Monthly Archives: March 2011

Where are they now? 2KCBWDAY4

Today’s topic (2KCBWDAY4) for Knitting and Crochet Blog Week is to talk about a past project and what’s happened to it since it was finished and proudly displayed here on my blog.

In my case, I could maybe call this post, “A Tale of Two Hats” – because that’s how many hats I’ve knitted for my oldest daughter for this past winter. And that’s also exactly how many hats she’s lost.

I should mention that my daughter is well-known in our family for misplacing or losing things in general, especially articles of clothing. At one point last year, she’d lost every single one of her coats at school, leaving me to send her one day in a sweatshirt (on a 40-degree day) because she had nothing else to wear. Thankfully all of her coats ended up making their way home eventually (we keep all of her things well-labeled).

But not so much luck with the hats.

Last fall I knitted a hat out of a purple variegated yarn that I picked up on clearance at the LYS. I love the feel of this yarn and made a really nice, simple roll-brim hat for my daughter with it – just in time for the start of the cold weather.

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In December, we headed to a neighboring city for a day, while my husband had a job interview. I took the girls to McDonalds to hang out and play while we waited for him, and at some point while we were there, somebody else walked off with this purple hat. Which wasn’t my daughter’s fault, of course – but she had left the hat (and her coat) lying on the floor, and hadn’t kept track of them while we were there either. In any case, the hat was gone – and there was no getting it back.

So, I did what any mom who knits would do – I made her a new hat. This time out of another color of the same yarn as the original hat – shades of pink instead of purple. It was the same pattern, but I changed it up a little  bit afterward by adding a pompom on top and a crocheted flower to make it a little prettier.

HatUpdates 004

This hat currently resides in the lost-and-found bin at the school where my middle daughter has cheerleading practice – at least I hope it made its way into their lost-and-found. My oldest accidentally left the hat there several weeks ago and I haven’t had the chance to check since. Thankfully it’s been a bit warmer lately so she hasn’t absolutely needed to wear a hat.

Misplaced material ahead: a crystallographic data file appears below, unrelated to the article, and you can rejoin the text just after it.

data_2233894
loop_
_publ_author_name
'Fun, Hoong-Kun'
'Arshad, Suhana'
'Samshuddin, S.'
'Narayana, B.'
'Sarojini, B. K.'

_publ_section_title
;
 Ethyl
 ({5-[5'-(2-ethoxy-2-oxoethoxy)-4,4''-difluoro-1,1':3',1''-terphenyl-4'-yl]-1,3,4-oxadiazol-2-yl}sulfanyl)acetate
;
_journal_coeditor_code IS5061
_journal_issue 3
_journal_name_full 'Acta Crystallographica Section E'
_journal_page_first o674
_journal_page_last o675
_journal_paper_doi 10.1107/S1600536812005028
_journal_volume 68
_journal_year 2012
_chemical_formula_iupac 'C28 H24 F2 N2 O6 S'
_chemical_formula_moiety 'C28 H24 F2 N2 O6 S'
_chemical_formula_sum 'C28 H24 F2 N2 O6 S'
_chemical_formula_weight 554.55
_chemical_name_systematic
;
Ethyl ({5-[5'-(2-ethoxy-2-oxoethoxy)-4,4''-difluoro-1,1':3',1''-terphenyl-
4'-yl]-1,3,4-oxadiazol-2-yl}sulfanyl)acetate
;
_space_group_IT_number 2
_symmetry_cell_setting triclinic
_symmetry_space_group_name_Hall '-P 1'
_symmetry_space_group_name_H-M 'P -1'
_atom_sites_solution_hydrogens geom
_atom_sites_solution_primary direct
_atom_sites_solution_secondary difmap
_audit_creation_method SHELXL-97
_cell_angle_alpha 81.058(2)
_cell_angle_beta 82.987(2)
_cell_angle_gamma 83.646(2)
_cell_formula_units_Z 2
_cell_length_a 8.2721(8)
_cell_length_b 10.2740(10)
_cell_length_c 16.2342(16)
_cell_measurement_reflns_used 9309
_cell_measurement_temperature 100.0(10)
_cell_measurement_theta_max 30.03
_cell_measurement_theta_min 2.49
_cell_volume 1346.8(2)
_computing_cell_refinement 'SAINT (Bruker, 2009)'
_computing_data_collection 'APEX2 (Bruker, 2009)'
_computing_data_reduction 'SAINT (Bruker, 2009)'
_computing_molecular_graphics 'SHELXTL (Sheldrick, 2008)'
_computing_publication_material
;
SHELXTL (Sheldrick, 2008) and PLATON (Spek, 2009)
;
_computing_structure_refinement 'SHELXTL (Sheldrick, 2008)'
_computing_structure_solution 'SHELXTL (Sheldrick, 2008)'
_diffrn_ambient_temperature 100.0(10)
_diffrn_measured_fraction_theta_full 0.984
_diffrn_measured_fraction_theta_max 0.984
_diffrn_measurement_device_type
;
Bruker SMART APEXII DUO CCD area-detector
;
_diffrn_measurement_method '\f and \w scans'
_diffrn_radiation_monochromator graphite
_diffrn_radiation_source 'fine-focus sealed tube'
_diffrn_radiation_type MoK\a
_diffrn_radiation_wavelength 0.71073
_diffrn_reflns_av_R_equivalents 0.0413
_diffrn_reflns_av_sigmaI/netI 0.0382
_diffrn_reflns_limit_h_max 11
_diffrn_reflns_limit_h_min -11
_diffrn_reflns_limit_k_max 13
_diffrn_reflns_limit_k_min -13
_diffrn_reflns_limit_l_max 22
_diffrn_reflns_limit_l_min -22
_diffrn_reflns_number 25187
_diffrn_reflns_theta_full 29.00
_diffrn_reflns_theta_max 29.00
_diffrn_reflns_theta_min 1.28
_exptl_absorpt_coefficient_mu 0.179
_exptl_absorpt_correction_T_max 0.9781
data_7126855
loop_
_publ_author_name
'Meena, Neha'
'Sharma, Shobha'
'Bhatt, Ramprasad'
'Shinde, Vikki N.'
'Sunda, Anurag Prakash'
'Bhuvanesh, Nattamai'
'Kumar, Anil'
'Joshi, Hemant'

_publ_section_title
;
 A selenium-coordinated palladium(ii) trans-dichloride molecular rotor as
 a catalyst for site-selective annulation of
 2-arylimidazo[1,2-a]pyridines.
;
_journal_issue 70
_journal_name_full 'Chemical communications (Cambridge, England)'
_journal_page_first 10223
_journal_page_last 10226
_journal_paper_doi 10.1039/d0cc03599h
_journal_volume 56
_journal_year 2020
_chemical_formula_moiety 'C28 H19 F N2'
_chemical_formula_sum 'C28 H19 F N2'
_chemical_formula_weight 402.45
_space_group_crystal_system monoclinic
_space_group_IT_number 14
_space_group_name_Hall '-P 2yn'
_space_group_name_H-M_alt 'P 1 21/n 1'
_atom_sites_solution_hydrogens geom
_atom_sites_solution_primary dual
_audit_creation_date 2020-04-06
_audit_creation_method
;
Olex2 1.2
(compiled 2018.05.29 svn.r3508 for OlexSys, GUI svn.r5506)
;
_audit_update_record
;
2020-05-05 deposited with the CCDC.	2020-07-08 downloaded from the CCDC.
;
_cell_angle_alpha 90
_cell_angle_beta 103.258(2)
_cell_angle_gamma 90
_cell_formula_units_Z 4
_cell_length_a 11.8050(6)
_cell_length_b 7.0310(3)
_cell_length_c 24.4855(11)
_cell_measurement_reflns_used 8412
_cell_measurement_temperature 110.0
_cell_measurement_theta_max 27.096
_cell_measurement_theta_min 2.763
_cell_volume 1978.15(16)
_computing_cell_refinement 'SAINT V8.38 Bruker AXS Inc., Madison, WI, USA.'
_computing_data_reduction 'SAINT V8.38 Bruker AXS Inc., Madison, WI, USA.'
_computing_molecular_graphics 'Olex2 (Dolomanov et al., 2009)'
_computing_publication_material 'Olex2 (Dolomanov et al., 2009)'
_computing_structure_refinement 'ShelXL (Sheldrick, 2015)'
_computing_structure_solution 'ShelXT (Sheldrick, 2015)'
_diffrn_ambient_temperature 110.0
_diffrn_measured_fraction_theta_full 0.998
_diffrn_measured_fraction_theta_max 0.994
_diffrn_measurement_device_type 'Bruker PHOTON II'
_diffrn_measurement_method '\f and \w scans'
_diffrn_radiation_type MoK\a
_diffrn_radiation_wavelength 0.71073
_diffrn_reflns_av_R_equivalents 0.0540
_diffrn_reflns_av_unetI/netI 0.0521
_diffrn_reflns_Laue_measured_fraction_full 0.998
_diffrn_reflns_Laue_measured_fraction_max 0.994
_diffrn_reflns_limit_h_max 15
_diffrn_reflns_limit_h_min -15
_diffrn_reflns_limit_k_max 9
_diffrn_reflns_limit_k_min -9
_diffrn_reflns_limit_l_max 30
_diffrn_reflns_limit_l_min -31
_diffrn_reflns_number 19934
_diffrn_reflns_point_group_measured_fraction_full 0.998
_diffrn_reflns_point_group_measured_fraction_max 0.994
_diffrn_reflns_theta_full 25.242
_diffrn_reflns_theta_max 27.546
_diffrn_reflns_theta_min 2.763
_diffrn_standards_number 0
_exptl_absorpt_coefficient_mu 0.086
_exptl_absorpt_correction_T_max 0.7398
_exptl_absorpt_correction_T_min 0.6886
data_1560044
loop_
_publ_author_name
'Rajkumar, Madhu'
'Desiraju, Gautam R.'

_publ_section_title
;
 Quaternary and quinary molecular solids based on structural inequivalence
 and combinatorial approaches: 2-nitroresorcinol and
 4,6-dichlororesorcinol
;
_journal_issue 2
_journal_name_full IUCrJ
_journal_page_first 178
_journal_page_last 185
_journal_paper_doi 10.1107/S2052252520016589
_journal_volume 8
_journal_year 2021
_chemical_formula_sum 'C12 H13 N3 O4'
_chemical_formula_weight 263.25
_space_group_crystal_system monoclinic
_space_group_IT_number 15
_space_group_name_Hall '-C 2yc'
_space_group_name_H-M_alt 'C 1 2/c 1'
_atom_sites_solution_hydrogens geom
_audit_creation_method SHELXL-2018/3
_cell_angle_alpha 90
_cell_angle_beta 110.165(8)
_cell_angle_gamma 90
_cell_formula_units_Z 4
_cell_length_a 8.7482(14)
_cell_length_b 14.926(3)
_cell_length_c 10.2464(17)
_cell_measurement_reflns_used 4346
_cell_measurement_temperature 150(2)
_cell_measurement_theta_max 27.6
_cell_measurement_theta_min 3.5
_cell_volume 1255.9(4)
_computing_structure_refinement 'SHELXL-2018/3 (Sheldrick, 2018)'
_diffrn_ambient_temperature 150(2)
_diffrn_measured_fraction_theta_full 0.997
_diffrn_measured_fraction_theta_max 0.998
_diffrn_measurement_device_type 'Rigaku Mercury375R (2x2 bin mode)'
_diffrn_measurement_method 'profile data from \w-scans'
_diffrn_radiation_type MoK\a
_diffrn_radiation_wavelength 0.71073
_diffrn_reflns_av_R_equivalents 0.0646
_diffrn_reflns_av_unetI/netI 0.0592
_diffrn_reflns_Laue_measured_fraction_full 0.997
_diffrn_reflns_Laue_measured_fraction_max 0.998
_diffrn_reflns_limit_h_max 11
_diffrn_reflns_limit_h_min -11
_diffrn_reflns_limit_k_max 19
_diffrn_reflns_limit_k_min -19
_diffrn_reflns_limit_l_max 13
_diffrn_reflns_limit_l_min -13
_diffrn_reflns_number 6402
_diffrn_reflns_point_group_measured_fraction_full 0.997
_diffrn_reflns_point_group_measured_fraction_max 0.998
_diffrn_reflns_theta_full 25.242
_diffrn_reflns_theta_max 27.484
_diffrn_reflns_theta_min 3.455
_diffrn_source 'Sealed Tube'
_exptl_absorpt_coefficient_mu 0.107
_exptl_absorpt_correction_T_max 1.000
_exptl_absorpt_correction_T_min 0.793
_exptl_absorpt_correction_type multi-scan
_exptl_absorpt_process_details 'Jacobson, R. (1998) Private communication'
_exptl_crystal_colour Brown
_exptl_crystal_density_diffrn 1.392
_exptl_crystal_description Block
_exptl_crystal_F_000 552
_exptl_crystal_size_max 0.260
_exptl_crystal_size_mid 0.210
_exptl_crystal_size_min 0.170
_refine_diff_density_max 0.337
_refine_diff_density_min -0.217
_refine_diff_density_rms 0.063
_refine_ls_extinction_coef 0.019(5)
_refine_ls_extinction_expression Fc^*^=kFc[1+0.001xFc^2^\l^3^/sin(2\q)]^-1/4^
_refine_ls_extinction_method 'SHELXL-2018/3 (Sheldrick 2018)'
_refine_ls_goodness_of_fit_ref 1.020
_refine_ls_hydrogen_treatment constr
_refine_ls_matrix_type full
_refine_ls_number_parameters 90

I will say one thing – the next time I knit my daughter a hat, I’m going to try a different pattern and use the experience to maybe learn something new. I don’t mind making hats, but want to do something other than a straight stockinette hat with a roll brim.

Hmm, maybe the fact that she keeps losing her hats is an opportunity rather than a problem! :)

Come back tomorrow – for a surprise!

Knitting and Crochet Blog Week -2KCBWDAY3: Tidy mind, tidy stitches

One of the knitting-related blogs that I’ve discovered lately is called Eskimimi Knits, and I love seeing all of her projects. I also found out that she’s doing this great project called Knitting and Crochet Blog Week – which is a fun way to get a lot of crafty bloggers to all blog on certain themes and get to know each other better all week. I’m so glad that I found out about it just in time to participate! Hopefully I’ll be able to keep up every day – if you’re a knitting or crocheting blogger (you don’t have to have a blog dedicated to it), why doing you join in too? 

Today’s topic (2KCBWDAY3) is about organizing your knitting – or not. I don’t know that I really consider my knitting supplies ‘organized’ per se – I have them in several different locations, out of necessity since space is at a premium around here.

I have a little corner in our master bedroom, and that’s where most of my stuff is:

KnittingStash 001

But I also have some yarn stored in the basement – mostly yarn left over from my crocheting days though, basic worsted weight and baby yarn from when I used to make a lot of afghans. I really don’t even know what’s in there – that’s the yarn I need to sort through and probably get rid of a decent amount of.

KnittingStash 003

There are also a couple of half-finished crochet projects somewhere in those drawers – not only did I stop crocheting for a while because of hand pain, but I also stopped having babies, and so did most of my friends. Someday I’d like to finish the last couple of blankets – but I’ve discovered that I enjoy knitting a lot more than crocheting, so I have no idea when.

There is one last, very special, stash of yarn that I have. It’s stored in my closet:

KnittingStash 002